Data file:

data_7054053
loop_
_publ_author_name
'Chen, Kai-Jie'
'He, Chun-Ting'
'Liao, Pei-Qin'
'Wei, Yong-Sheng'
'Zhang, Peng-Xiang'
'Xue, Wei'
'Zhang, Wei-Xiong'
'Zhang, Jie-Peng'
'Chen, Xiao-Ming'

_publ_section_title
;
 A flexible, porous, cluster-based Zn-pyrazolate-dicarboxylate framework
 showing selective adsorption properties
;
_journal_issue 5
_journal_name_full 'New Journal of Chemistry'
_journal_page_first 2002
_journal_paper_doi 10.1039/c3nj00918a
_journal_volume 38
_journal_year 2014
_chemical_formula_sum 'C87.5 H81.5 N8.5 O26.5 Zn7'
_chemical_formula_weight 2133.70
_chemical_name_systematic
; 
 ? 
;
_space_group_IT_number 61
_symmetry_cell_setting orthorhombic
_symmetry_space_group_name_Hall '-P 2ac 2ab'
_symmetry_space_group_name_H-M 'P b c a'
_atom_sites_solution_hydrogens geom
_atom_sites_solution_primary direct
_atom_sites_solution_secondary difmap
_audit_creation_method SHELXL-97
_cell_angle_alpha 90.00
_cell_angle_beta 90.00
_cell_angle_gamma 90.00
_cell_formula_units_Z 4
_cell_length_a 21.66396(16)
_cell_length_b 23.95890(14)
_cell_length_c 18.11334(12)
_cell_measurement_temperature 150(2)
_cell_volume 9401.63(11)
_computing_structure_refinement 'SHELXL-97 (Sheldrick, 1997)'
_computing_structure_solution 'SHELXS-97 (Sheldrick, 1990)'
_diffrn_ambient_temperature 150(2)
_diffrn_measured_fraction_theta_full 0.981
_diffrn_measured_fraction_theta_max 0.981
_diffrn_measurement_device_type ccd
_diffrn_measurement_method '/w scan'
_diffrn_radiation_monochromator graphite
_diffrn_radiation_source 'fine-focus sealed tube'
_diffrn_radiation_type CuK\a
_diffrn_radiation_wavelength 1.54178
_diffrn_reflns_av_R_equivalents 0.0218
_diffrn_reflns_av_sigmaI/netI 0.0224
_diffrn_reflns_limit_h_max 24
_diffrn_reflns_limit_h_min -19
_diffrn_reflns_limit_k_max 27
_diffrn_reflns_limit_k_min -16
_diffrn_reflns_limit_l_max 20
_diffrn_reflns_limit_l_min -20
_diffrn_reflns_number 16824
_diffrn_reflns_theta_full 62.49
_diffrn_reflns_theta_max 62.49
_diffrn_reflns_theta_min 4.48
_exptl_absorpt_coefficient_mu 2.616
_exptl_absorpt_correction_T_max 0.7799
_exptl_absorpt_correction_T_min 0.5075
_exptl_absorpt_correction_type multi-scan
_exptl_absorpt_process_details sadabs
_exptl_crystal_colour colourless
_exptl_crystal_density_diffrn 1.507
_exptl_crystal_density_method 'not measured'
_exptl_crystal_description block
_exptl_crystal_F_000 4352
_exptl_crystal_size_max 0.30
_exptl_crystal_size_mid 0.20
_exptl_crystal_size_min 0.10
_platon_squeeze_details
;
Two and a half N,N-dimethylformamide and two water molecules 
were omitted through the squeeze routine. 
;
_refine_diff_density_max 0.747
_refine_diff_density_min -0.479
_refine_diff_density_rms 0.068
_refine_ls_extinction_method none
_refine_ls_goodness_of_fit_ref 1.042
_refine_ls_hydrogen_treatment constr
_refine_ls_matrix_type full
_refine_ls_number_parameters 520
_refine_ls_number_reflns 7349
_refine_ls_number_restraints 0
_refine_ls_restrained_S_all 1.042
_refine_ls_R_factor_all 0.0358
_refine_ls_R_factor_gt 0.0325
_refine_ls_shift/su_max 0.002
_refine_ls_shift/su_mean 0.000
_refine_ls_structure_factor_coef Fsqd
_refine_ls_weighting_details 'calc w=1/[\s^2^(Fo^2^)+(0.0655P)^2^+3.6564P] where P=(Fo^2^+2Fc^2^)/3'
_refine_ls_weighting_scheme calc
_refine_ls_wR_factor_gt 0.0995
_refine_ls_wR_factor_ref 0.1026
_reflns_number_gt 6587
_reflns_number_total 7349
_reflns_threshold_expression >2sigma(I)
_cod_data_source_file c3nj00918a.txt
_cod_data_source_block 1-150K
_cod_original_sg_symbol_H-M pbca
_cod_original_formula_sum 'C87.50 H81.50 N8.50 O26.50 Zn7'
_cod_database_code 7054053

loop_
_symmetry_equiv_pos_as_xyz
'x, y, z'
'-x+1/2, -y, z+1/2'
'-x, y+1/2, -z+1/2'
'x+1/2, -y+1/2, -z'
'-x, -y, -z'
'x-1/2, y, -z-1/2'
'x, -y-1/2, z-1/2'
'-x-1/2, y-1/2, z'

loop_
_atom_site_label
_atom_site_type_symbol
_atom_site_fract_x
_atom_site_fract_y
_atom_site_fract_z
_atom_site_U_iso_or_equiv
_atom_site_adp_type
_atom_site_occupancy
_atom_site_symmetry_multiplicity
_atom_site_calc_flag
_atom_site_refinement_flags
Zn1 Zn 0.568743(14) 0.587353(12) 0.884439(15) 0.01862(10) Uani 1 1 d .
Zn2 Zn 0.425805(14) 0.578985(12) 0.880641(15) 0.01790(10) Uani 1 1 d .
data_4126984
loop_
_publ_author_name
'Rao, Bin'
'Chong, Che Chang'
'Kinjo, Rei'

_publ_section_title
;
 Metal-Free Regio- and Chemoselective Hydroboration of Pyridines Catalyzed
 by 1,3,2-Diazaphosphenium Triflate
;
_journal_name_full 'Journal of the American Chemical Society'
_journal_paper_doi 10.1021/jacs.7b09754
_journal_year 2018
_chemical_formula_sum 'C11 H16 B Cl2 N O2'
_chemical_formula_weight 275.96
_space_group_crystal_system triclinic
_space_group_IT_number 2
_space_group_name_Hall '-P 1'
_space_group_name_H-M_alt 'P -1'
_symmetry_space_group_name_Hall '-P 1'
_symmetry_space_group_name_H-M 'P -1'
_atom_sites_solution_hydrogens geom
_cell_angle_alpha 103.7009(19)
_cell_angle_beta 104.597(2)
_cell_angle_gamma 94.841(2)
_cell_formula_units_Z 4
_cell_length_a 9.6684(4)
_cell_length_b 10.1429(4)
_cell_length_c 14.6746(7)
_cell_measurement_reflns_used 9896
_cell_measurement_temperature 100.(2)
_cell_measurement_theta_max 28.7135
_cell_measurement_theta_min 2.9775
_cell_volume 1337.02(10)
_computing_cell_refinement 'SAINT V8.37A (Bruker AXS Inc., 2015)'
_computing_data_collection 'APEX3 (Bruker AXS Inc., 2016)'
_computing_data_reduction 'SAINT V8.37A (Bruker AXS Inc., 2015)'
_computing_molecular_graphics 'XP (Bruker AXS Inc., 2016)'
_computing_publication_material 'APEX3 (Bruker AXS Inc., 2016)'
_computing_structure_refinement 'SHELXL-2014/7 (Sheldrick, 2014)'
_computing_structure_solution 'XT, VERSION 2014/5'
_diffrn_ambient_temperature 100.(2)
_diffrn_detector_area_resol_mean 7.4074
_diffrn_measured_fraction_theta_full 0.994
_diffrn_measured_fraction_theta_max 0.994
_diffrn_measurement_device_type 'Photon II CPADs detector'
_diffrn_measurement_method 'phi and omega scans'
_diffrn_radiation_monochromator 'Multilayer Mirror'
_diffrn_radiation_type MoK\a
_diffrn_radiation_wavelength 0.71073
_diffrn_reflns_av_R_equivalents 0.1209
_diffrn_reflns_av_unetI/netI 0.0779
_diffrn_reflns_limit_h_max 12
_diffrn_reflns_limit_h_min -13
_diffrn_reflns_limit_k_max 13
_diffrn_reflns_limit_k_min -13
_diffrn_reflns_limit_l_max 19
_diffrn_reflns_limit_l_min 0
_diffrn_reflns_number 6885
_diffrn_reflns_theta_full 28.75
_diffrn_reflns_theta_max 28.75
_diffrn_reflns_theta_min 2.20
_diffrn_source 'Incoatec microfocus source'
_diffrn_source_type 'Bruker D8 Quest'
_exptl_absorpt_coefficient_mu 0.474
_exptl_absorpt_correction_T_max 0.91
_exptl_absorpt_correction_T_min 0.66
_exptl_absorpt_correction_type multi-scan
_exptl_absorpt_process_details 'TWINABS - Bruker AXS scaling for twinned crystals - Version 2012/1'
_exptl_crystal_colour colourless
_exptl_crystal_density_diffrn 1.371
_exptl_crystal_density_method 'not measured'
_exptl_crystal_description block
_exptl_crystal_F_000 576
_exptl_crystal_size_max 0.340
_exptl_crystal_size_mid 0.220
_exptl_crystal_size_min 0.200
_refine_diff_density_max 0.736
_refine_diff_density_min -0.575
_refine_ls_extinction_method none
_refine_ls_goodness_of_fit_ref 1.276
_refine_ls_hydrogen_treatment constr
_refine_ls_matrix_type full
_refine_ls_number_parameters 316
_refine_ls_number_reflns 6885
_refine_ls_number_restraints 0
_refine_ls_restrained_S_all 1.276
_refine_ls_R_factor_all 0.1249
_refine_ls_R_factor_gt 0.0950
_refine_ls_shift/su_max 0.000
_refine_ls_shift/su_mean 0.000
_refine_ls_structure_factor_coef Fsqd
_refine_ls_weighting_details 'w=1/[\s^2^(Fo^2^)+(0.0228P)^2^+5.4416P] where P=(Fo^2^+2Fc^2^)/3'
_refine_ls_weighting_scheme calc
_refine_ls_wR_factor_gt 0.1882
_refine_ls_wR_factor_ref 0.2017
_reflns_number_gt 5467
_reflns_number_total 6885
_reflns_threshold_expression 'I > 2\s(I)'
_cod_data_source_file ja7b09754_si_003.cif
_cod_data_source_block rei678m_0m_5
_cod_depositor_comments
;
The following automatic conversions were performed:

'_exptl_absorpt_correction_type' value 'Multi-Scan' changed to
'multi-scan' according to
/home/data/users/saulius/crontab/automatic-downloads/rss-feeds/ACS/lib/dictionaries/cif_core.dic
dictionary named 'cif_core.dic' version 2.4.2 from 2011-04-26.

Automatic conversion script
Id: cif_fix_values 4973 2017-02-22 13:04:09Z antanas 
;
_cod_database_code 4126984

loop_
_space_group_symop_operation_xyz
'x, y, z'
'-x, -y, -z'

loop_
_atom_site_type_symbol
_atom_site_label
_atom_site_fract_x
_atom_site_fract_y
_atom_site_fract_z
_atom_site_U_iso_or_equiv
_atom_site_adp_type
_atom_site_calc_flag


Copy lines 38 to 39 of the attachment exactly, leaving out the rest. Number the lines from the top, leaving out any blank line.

_cell_angle_alpha 90.00
_cell_angle_beta 90.00